– The Sum of Things
46. Fortunes of War: The Balkan Trilogy — Olivia Manning
– The Great Fortune
– The Spoilt City
– Friends and Heroes
45. The Conservationist — Nadine Gordimer
44. Gate of the Sun — Elias Khoury
43. Grendel — John Gardner
42. The Master and Margarita — Mikhail Bulgakov
41. Housekeeping — Marilyn Robinson
40. The Hakawati — Rabih Alameddine
39. The Thousand Autumns of Jacob De Zoet — David Mitchell
38. Slaughterhouse-Five — Kurt Vonnegut
37. The Tea Lords— Hella S. Haasse
36. A Fine Balance — Rohinton Mistry
35. In Cold Blood — Truman Capote
34. Dictionary of the Khazars — Milorad Pavić
33. Cat’s Eye — Margaret Atwood
32. If on a Winter’s Night a Traveler — Italo Calvino
31. The Aubrey-Maturin Series — 20 novels — Patrick O’Brian
30. An Artist of the Floating World — Kazuo Ishiguro
29. A Suitable Boy — Vikram Seth
28. Moth Smoke — Mohsin Hamid
27. The Lost Daughter — Elena Ferrante
26. Play It as It Lays — Joan Didion
25. History (A Novel) – Elsa Morante
24. The Great Fire — Shirley Hazzard
23. Canopus in Argos: Archives — Doris Lessing
– Shikasta
– The Marriages Between Zones Three, Four and Five
– The Sirian Experiments
–The Making of the Representative for Planet 8
–The Sentimental Agents in the Volyen Empire
22. The Sea, The Sea — Iris Murdoch
21. The Pick Up — Nadine Gordimer
20. The Overstory Richard Powers
19. One Hundred Years of Solitude — Gabriel García Márquez
18. My Name is Red — Orham Pamuk
17. The Unbearable Lightness of Being — Milan Kundera
16. The Obscene Bird of Night — José Donoso
15. The Year of the Death of Ricardo Reis — José Saramago
14. Lincoln in the Bardo George Saunders
13. The Gospel According to Jesus Christ — José Saramago
12. Lavinia — Ursula K. Le Guin
11. Death with Interruptions — José Saramago
10. The Things They Carried — Tim O’Brien
9. A Book of Common Prayer — Joan Didion
8. Midnight’s Children — Salman Rushdie
7. The Regeneration Trilogy — Pat Barker
– Regeneration
– The Eye in the Door
– The Ghost Road
6. Neapolitan Novels — Elena Ferrante
– My Brilliant Friend
– The Story of a New Name
– Those Who Leave and Those Who Stay
– The Story of the Lost Child
5. The Handmaid’s Tale — Margaret Atwood
4. The Raj Quartet — Paul Scott
– The Jewel in the Crown
– The Day of the Scorpion
–The Towers of Silence
– A Division of the Spoils
3. Blindness — José Saramago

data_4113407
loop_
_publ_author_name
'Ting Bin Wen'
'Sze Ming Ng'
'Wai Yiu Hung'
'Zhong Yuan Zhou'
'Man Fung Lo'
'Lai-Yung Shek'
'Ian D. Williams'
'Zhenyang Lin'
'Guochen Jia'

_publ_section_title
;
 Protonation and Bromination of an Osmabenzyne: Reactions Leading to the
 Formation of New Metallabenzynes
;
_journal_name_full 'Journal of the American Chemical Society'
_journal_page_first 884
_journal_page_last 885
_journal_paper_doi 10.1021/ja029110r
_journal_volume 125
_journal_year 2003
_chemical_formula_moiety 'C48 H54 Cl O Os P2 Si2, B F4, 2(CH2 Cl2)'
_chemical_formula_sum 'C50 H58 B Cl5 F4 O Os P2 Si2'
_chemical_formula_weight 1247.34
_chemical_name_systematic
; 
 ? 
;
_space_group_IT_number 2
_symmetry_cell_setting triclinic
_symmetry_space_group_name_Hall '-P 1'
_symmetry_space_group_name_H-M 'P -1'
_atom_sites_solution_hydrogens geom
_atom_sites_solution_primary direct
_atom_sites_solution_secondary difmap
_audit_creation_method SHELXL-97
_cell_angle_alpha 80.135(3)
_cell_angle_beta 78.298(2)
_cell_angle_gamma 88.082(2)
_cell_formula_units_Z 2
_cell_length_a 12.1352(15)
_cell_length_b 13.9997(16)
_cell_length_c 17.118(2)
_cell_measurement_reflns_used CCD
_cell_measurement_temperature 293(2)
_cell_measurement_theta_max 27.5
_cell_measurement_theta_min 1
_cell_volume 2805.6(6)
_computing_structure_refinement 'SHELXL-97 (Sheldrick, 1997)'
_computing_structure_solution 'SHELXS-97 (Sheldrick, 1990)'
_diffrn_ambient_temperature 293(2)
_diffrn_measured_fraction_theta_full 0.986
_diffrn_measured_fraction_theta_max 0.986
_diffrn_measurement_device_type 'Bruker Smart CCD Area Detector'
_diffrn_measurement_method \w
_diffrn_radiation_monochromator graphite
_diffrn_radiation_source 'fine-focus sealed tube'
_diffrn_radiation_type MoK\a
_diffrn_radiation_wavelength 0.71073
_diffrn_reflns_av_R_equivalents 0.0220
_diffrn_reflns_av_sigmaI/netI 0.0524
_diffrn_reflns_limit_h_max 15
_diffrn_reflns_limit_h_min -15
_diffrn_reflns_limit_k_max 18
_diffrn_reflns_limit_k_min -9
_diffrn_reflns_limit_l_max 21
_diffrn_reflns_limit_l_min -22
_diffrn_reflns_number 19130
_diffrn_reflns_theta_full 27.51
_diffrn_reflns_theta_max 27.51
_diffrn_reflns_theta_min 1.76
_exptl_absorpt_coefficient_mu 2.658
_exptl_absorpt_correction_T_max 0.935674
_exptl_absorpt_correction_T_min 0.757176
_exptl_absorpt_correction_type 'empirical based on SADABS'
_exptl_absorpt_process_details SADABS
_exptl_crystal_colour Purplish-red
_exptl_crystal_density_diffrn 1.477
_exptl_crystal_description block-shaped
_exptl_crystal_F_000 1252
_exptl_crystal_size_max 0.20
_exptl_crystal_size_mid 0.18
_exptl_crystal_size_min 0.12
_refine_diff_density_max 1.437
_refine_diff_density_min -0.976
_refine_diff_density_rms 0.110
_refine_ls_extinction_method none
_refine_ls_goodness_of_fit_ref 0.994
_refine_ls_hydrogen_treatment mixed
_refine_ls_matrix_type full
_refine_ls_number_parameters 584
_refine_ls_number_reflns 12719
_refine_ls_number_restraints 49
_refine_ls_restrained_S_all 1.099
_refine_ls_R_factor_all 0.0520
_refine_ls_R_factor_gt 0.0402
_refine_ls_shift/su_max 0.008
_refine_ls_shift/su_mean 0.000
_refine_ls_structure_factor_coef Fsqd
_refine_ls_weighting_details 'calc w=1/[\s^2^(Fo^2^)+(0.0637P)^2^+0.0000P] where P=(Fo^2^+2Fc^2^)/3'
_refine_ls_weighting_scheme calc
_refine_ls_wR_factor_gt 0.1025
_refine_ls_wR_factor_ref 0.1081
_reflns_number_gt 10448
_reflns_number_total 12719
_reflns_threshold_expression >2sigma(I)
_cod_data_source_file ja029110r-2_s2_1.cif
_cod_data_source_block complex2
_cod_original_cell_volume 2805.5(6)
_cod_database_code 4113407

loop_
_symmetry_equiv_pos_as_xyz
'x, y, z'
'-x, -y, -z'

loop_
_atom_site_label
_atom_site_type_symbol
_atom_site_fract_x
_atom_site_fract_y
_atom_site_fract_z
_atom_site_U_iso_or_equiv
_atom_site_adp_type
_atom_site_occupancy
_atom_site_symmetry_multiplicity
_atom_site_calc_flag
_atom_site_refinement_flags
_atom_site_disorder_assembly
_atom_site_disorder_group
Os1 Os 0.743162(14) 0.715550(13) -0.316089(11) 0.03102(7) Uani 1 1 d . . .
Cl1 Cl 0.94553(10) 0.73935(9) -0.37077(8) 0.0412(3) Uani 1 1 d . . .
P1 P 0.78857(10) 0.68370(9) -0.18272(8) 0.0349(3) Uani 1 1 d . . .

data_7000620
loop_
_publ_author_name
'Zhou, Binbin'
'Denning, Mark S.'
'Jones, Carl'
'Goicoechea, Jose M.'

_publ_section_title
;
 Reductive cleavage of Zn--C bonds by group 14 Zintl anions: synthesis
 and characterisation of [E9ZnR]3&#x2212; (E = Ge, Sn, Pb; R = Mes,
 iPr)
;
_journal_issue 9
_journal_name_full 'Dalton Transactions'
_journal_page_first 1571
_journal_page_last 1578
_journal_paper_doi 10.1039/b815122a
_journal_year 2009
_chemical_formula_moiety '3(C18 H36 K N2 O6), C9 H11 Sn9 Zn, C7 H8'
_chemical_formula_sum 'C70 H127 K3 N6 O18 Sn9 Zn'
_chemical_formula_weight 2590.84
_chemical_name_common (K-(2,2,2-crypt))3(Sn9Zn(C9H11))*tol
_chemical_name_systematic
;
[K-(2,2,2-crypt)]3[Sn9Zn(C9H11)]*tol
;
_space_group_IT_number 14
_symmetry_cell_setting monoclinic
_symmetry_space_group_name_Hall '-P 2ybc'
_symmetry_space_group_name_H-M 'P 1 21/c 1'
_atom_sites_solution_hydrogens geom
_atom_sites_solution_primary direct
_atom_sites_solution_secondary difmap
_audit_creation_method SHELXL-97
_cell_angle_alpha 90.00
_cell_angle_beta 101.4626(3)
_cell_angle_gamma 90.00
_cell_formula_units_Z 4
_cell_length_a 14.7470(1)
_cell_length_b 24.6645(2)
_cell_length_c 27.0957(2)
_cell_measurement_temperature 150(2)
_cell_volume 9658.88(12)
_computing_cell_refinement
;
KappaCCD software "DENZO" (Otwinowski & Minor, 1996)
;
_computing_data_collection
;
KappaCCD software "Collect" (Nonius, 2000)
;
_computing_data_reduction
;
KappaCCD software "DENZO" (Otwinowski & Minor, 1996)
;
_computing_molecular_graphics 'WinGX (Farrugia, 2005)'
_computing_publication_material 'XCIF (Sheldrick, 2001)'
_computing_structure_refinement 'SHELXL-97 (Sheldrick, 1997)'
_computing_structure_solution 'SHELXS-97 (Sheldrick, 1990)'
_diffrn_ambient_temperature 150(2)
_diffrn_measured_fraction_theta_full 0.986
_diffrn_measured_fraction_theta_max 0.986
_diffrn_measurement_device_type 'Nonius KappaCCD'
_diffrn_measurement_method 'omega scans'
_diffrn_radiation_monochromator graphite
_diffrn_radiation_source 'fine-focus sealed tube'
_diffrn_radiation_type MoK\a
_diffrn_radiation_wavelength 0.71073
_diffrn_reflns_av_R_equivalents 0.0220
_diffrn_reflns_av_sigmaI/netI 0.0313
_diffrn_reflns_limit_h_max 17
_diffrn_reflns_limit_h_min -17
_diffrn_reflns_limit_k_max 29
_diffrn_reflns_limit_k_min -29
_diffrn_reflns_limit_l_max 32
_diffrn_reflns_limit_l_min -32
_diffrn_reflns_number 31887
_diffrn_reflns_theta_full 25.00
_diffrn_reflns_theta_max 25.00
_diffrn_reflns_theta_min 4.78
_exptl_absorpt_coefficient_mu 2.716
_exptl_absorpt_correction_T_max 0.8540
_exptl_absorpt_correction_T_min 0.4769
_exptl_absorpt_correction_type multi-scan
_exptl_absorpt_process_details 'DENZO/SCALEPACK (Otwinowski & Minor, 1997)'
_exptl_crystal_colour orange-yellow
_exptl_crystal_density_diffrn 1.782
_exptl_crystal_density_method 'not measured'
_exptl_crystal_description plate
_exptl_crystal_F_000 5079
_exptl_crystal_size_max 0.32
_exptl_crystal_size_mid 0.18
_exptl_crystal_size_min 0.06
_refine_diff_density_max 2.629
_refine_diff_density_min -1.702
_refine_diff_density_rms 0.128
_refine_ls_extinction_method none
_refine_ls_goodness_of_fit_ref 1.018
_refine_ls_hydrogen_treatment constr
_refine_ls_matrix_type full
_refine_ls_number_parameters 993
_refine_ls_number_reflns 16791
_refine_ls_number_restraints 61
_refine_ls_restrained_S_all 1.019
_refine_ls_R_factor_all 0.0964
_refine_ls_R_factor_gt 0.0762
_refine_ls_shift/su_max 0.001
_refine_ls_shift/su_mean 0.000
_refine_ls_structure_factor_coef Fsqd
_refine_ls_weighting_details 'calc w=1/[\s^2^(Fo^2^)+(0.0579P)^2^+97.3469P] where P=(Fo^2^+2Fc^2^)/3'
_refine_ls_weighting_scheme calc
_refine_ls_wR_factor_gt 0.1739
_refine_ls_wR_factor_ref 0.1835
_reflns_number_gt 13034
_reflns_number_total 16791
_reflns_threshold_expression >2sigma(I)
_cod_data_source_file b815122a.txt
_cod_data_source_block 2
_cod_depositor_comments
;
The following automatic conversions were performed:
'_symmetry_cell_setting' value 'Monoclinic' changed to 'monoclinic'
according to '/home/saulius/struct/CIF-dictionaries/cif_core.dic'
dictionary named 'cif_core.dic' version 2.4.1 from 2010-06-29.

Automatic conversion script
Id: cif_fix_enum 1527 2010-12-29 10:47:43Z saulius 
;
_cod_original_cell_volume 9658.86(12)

2. The Transit of Venus — Shirley Hazzard
1. Augustus — John Williams
"We enter into books as if into a conspiracy; for company, of course, and narrative, and romance; for advice on how to be decent and brave; for a slice of the strange, the shock of the Other, the witness not yet heard from, archaeologies forgotten, ignored, or despised; and also for radiance and transcendence, that radioactive glow of genius in the dark."
–Tillie Olsen, Tell Me a Riddle
Alan Rath at Art Basel
Art Basel OVR: Pioneers
March 24-27
As a pioneer in the realm of electronic, robotic, and computer-generated art, Alan Rath has been selected for inclusion in Art Basel's upcoming online fair.

Art Basel’s Online Viewing Rooms will open with a VIP Preview starting at 6am PT on March 24, followed by public days from 6am PT March 25 through 4pm PT March 27.

You will be able to access our Online Viewing Room here.

We Recommend

Oatmeal, Dark Chocolate, Pecan, and Flaked Sea Salt Cookies
1 cup flour
3/4 teaspoon baking powder
1/2 teaspoon baking soda
1/2 teaspoon salt
14 tablespoons butter
1 cup dark brown sugar
1 egg
1 teaspoon vanilla extract
2 1/2 cups rolled oats
1 cup chopped pecans
68.75 g Scharffen Berger bittersweet chocolate (70% cacao) or 1/2 275 g baking bar, cut into small-medium pieces
Flaky sea salt (such as Maldon sea salt flakes), to taste

Heat the oven to 350 degrees. Mix flour, baking powder, baking soda and 1/2 teaspoon salt. Separately, beat the butter and sugar together until fluffy, then add the egg and vanilla and mix well. Gently add the flour mixture, then the oats. Once they’re well combined, add the pecans and chocolate chunks; stir them in to distribute evenly. Roll the dough into ping pong sized balls and gently press flat onto a parchment-covered cookie sheet. These will spread out as they cook -- so give them space. Finally, sprinkle liberally with flaky sea salt and bake about 13 minutes. Take them out when the edges just begin to brown. If you like them crispy all the way through, leave them on the cookie sheet a couple of minutes longer. If you like them chewy in the middle, immediately put them on a rack to cool.
Hosfelt Gallery is located at 260 Utah St, between 15th & 16th streets. Wheelchair accessible entrance at 255A Potrero Avenue. For more information call 415.495.5454 or visit hosfeltgallery.com.

Open Tuesday through Saturday
To schedule an appointment, call the gallery or sign up online:

Hours: Tu, W, F, Sa 10-5:30, Th 11-7

Copyright © 2021 Hosfelt Gallery, All rights reserved.
260 Utah St
San Francisco CA 94103